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Julia Kryshevich

Minimalism vs Classic

The influence of minimalism on life today is tremendous. You probably have a friend or a neighbor whose flat has nothing extra, just the things he/she can’t do without. Maybe you’re that exactly kind of person. So-called new age media tells us to consume more rationally and get rid of the ballast. What for? To become mindful and increase the concentration that is energy for life and attention to what’s happening around you.

Great, since we are going into minimalism, it’s reasonable to start with ourselves. How shall the outfit be chosen given the new modalities? Minimalistic fashion rejects all kinds of redundancy such as numerous details and plurality of forms. It’s the opposite of the eclecticism — purity of line and conceptual coherence. “Wait, I’ve been always fond of classic outfits” you or your friend might say.  “Do I have a chance to love minimalism?”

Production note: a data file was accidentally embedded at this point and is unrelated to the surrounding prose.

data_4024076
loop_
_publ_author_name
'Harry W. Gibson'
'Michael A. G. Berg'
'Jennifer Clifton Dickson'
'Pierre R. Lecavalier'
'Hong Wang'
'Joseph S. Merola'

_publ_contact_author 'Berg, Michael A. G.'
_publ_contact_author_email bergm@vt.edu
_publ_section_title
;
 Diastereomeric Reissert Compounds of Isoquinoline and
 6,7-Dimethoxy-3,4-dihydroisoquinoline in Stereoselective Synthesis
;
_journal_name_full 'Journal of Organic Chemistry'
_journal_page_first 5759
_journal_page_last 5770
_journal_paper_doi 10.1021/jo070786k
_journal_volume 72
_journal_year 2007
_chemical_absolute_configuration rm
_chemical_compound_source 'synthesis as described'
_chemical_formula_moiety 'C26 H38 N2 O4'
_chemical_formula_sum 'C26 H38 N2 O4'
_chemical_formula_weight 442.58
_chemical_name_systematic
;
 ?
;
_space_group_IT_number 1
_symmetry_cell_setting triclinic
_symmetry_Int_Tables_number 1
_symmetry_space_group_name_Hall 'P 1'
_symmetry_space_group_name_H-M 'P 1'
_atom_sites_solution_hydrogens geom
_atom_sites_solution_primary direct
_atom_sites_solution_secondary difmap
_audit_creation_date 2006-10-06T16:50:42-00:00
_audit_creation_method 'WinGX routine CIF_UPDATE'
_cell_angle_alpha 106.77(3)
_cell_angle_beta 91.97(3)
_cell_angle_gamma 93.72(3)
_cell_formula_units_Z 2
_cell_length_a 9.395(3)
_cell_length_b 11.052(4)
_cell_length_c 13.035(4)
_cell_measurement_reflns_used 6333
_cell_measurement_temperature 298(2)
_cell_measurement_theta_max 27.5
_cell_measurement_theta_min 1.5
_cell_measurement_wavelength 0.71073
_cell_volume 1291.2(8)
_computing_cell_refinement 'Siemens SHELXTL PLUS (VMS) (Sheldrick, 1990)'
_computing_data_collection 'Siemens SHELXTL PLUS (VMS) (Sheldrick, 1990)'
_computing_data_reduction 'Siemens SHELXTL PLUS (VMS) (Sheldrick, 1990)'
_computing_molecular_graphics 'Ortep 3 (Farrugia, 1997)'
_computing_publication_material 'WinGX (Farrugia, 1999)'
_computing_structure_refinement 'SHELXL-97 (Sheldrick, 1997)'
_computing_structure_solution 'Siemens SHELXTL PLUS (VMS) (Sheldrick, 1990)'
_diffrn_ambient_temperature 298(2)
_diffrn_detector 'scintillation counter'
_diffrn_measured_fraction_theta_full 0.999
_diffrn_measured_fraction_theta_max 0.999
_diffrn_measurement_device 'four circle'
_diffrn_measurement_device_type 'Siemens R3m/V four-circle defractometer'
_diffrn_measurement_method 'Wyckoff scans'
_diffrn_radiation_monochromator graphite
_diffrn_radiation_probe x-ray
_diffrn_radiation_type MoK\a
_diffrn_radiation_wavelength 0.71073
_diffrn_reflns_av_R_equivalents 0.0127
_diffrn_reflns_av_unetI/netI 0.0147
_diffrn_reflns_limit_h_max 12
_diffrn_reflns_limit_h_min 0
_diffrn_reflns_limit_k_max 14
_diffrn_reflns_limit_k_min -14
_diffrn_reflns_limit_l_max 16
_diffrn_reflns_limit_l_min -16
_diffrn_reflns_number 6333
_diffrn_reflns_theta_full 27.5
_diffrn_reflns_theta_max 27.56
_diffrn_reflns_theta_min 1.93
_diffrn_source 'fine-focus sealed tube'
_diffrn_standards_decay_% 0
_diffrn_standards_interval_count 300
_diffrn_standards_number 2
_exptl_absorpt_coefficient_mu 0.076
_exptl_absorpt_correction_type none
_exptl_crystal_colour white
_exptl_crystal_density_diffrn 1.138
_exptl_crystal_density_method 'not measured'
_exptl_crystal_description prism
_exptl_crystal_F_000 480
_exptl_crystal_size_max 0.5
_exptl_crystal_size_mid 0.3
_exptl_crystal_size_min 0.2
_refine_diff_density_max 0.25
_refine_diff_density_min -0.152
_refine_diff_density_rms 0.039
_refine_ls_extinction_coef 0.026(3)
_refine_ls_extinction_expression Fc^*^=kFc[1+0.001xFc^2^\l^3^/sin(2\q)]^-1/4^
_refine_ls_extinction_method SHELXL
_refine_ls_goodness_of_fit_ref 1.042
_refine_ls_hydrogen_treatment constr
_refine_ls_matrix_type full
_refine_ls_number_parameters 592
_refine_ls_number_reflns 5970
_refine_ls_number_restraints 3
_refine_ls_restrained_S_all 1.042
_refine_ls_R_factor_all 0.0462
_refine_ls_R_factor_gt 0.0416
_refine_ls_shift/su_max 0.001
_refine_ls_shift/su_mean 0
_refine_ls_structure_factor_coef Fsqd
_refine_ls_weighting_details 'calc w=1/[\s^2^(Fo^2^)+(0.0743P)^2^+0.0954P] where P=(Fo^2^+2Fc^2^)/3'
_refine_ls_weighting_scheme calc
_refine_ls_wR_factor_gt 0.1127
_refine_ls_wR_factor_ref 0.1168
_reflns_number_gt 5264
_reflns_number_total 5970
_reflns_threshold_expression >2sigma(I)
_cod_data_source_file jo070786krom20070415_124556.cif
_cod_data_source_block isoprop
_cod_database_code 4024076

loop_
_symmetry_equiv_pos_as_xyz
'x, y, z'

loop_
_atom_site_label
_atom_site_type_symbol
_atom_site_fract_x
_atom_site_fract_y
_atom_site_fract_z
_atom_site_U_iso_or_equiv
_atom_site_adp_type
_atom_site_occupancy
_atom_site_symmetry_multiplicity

Yes, and the chances are pretty good. Minimalism has arisen from classic canons, among which are clarity of proportions and general sense of harmony which can be easily spoilt by the congestion of the look. The distinctive feature of minimalism and its big advantage is boldness and free spirit.

So, if you cut off the unnecessary and say goodbye to any pretensions, you could be proud of having mastered the fashion science of minimalism. Just look at the way J&Marco does it — either long sleeves or naked parts of the body, natural dim colours and maybe just one unusual element of the outfit (e.g. a long-sleeved unisex jacket — see picture above).

A neon black leather overcoat won’t give a way to the little black dress — the former looks intrinsically, though it’s not the most predictable solution. Careful game of contrasts, playfulness but restraint at the time — that’s what minimalism is about. Take the best from classics and stay out of time!